By Reza Haqiqatnezhad
January 18, 2020
The most important theme in Ayatollah Ali Khamenei’s sermon on Friday was “the people”. Iran’s Supreme Leader talked about “the people” in four different parts of his rare sermon.
First, he attacked those who during protests chant “No Gaza, No Lebanon”, when they demand resources to be spent at home, instead of adventures abroad. Khamenei said that these “people” are those who have been deceived,
Second, he talked about those who tore up the picture of his beloved Qassem Soleimani’s during protests in recent days and he insinuated that these are not true Iranians.
Third, he mentioned those who demand answers about how a passenger plane was shot down near Tehran’s airport on January 8 killing 176 people onboard. He also accused those demanding answers of gullibility for believing the foreign media, meaning Persian-language news outlets abroad.
Last, Khamenei categorized the families of the victims of the air disaster into those who remained loyal to him and those who criticized the regime.
In short, more than talking about Donald Trump and “the enemy”, the Supreme Leader talked about disillusioned Iranians who protest.
Perhaps one can surmise that part of his anger at the people comes from the demise of Soleimani, killed by an American airstrike earlier this month. Khamenei lost a close and trusted aide. But more importantly, he is deeply upset about himself; about being the target of radical slogans in the streets.
It seems that gradually the Supreme Leader is moving from the dichotomy of “Khamenei vs the enemy” to the dichotomy of “Khamenei-vs-the-people”.
Twenty years ago, he was telling his followers that if someone tears up his picture simply to ignore it. His followers saw in this a Shiite martyr’s humility and shed tears for him. But today, he calls those who tear up Soleimani’s pictures as un-Iranian; sowing the seeds of hate in his followers against protesters.
This policy of creating division, which Khamenei had always preached against, simply shows the degree of his anger against opponents.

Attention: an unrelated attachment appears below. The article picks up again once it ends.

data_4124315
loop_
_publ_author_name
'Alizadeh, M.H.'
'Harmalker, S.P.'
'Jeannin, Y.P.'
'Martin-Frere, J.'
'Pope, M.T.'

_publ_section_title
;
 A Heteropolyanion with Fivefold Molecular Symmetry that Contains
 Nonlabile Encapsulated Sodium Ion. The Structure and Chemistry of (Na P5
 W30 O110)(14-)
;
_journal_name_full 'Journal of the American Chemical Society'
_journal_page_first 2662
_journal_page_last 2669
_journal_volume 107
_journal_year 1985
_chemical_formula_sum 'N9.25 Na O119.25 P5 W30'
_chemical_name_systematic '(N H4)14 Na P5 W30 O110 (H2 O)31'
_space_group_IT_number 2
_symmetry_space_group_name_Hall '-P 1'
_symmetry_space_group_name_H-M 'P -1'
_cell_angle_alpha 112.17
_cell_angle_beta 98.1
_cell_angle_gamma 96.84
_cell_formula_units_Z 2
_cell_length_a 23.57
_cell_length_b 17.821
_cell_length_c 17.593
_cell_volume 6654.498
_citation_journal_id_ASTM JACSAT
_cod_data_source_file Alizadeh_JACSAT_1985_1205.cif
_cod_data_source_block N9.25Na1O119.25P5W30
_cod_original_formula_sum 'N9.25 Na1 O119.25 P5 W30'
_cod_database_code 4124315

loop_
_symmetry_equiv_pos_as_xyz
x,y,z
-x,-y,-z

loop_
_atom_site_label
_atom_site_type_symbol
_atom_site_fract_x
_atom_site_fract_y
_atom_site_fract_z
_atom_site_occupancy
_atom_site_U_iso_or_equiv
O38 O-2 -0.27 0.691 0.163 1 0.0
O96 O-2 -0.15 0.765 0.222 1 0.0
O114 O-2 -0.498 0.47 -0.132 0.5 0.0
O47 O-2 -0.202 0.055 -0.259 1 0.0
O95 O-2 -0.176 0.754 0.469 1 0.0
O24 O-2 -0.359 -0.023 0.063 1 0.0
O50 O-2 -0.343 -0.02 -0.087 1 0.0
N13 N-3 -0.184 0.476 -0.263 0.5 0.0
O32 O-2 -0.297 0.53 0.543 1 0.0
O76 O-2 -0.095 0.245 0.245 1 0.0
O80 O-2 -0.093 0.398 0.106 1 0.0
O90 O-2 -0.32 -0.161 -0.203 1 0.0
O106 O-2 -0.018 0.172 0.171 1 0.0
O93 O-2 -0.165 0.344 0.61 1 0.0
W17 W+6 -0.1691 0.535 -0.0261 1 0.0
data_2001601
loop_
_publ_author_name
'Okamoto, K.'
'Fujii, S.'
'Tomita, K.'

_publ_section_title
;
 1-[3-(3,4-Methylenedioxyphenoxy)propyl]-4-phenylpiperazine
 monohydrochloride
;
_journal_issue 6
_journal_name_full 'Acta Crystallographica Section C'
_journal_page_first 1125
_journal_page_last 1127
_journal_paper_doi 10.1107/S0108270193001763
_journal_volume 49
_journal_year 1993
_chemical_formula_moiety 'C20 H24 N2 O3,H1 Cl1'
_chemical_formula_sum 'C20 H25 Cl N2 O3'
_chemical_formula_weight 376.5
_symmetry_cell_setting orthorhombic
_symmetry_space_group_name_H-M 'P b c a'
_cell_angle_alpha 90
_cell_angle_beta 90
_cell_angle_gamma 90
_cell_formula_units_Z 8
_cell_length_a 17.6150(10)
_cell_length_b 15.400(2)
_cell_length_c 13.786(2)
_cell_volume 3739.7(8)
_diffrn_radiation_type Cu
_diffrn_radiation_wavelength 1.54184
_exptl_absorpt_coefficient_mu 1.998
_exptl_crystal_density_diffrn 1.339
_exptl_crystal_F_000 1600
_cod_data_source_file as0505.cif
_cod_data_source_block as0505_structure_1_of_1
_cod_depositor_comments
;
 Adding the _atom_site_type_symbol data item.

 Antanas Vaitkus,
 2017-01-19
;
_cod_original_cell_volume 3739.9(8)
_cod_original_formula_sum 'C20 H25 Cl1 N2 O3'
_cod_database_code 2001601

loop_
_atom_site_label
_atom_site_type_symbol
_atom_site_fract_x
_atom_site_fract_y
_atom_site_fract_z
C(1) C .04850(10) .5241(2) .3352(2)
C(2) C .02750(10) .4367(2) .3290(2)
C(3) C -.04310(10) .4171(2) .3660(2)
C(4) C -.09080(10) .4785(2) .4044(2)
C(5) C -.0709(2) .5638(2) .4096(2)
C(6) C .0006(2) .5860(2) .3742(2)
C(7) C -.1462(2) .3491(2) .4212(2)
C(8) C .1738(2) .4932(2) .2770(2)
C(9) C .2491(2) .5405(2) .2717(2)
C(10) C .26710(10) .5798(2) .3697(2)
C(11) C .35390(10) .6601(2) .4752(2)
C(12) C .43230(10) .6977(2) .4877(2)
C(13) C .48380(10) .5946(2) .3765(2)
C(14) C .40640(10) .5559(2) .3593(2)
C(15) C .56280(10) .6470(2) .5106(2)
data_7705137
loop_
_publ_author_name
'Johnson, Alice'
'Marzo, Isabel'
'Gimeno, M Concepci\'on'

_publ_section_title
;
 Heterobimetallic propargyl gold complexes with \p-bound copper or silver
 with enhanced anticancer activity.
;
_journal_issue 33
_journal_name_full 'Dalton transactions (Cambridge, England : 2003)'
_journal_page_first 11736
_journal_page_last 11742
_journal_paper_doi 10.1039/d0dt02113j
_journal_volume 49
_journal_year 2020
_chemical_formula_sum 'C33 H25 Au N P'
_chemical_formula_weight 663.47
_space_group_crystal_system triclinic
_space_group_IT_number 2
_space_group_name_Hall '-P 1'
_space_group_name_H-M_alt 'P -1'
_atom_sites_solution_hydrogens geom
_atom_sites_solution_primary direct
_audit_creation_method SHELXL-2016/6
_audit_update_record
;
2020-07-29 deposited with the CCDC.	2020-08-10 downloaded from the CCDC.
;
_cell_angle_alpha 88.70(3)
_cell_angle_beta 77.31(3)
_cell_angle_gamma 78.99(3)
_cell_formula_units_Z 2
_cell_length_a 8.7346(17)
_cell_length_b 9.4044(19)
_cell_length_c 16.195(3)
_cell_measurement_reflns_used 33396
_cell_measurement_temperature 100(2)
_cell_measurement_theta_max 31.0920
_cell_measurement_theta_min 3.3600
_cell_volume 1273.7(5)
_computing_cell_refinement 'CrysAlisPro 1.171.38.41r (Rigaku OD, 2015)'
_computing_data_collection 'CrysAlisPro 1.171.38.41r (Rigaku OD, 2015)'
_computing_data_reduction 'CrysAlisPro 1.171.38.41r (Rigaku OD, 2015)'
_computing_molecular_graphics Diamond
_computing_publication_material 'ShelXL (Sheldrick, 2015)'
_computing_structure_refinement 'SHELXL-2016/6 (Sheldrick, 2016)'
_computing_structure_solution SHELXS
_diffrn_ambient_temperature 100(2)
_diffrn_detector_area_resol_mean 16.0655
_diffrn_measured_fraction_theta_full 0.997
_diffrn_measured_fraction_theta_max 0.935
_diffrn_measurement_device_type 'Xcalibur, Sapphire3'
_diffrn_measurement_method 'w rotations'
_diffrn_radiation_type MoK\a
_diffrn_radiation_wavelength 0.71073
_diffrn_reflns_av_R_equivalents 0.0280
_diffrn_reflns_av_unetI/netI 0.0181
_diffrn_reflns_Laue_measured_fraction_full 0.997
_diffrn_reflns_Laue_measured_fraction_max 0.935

The essence of Khamenei mentality is “the enemy”. He has long searched for enemies abroad and within the ranks of his own government. But today he is looking for enemies among the people.
The truth is that those who chant “No to Gaza, No to Lebanon” come from all walks of life and all regions of Iran. Those who protested in the past two decades were angry at Khamenei’s decisions and policies. They simply came out into the streets agitated by various events, but they were all demanding change.
But they have become all the same for Khamenei, no matter who they are, where they come from or what is the specific trigger for their protest. Ayatollah Khamenei says they are not Iranian; they do not understand the national interest and are influenced by “the enemy”.
The reaction of the people is also clear. Every time they come out into the streets, they invent new slogans that rhyme very well and are directed against Khamenei. They all consider him responsible for crises Iran faces and demand his resignation.
From an overall perspective, events are taking their natural course. The people have found their most important “enemy” and Iran’s Supreme Leader finds himself face to face with HIS most important “enemy”.
This dichotomy is nothing new but it is growing and deepening and it will be the most important factor shaping political events in Iran.